by Jason Cole
January 20, 02014
FOX sideline reporter Erin Andrews was one of millions of people in America who were probably frightened by Seattle cornerback Richard Sherman’s postgame outburst on Sunday night after the Seahawks beat San Francisco to advance to the Super Bowl.
But most people don’t understand how hot Sherman burns, particularly when his former Stanford coach, Jim Harbaugh, is standing on the opposite sideline.
After Sherman tipped the final pass of the game to create an interception that ended the 23-17 victory, he was approached by Andrews. During a full-on rant that channeled the best of Bart Scott, Sherman said he was the best cornerback in the game and called intended wide receiver Michael Crabtree “sorry.”
It was the kind of moment YouTube was created to store forever.
But all of that anger, which caused Andrews to end up speechless, is fueled by Harbaugh, the 49ers head coach. The story is simple. Prior to the 2011 draft, NFL personnel executives talked to Harbaugh and his Stanford staff. The reviews on Sherman weren’t good. In fact, they were brutal, dropping Sherman all the way to the fifth round.
To a man like Sherman, that’s like lighting a blow torch in a refinery. While most people will dismiss Sherman as a classless jerk who doesn’t know how to contain his emotions, well, yeah, that’s what he is.
But at least he’s completely honest about it. Sherman has talked trash to anybody and everybody, from Crabtree to Hall of Fame quarterback Tom Brady. With two weeks to go before the Super Bowl, the only question is whether Sherman will get too tired talking to play well.
1. Denver quarterback Peyton Manning – While the debate over whether this game impacted his legacy is a little ridiculous, Manning did manage to put together a legacy game. His precision in completing 32 of 43 passes for 400 yards and two touchdowns was one of the greatest performances of his playoff career and vaulted him into his third Super Bowl. Now, Manning will have to endure two weeks of wondering whether he can be considered one of the greatest quarterbacks in the history of the game if he doesn’t win a second Super Bowl. Manning is either the best quarterback of all time or somewhere in the top six, depending on your opinion. Ultimately, the difference between Manning, John Elway, Johnny Unitas, Joe Montana, Tom Brady and Dan Marino can only be measured with an atomic microscope.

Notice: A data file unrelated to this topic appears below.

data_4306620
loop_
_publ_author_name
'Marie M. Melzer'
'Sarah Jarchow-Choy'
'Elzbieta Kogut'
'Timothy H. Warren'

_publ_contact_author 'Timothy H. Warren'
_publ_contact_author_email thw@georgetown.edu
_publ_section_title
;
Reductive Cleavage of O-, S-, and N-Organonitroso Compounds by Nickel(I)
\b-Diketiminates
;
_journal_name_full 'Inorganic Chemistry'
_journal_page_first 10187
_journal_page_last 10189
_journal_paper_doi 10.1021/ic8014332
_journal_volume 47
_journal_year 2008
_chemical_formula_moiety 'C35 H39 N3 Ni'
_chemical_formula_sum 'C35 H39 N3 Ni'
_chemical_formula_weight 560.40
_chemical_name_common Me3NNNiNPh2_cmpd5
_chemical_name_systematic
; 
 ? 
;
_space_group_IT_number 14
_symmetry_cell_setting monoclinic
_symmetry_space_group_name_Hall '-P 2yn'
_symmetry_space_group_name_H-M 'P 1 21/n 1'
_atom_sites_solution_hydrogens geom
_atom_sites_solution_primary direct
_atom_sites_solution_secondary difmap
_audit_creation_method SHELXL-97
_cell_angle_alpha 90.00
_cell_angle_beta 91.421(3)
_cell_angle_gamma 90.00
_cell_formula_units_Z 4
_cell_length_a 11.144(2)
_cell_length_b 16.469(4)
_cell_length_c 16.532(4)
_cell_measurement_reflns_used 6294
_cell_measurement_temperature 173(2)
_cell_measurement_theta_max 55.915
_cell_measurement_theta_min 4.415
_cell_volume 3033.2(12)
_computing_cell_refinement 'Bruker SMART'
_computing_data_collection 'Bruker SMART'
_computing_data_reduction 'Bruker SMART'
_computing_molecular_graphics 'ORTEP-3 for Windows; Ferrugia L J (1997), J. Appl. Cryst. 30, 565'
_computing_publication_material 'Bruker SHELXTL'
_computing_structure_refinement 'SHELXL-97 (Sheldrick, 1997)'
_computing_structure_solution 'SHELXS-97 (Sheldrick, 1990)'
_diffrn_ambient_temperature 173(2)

2. Denver defensive tackle Terrance Knighton – In two playoff games, Knighton has been an absolute monster, mostly with his ability to stuff the run. Knighton did that in a big way in the first half against New England, helping stuff Patriots running back LeGarrette Blount. Blount had only six yards rushing on five carries in the first half. But in this game, Knighton got a rare big play in pass rush. Late in the fourth quarter with New England going for it on fourth-and-3, Knighton made Pro Bowl guard Logan Mankins look absolutely silly on a shoulder move to the outside followed by a hard rush to the middle. Mankins completely whiffed on the play.
The last time we saw Peyton Manning in the Super Bowl, he was watching Drew Brees and the Saints hoist the Vince Lombardi Trophy.
3. Seattle quarterback Russell Wilson – It’s clear that as the Seahawks offense has struggled over the past month, Wilson has come to believe that he has to do more than necessary. That has led to some bad scrambling decisions. One of those led to an intentional grounding call that appeared to take Seattle out of a scoring situation. Instead, Wilson came up with one of the great fourth-down throws you’ll ever see for a go-ahead touchdown in the fourth quarter. It was one of two huge plays that Wilson came up with to make up for his sometimes frenetic play.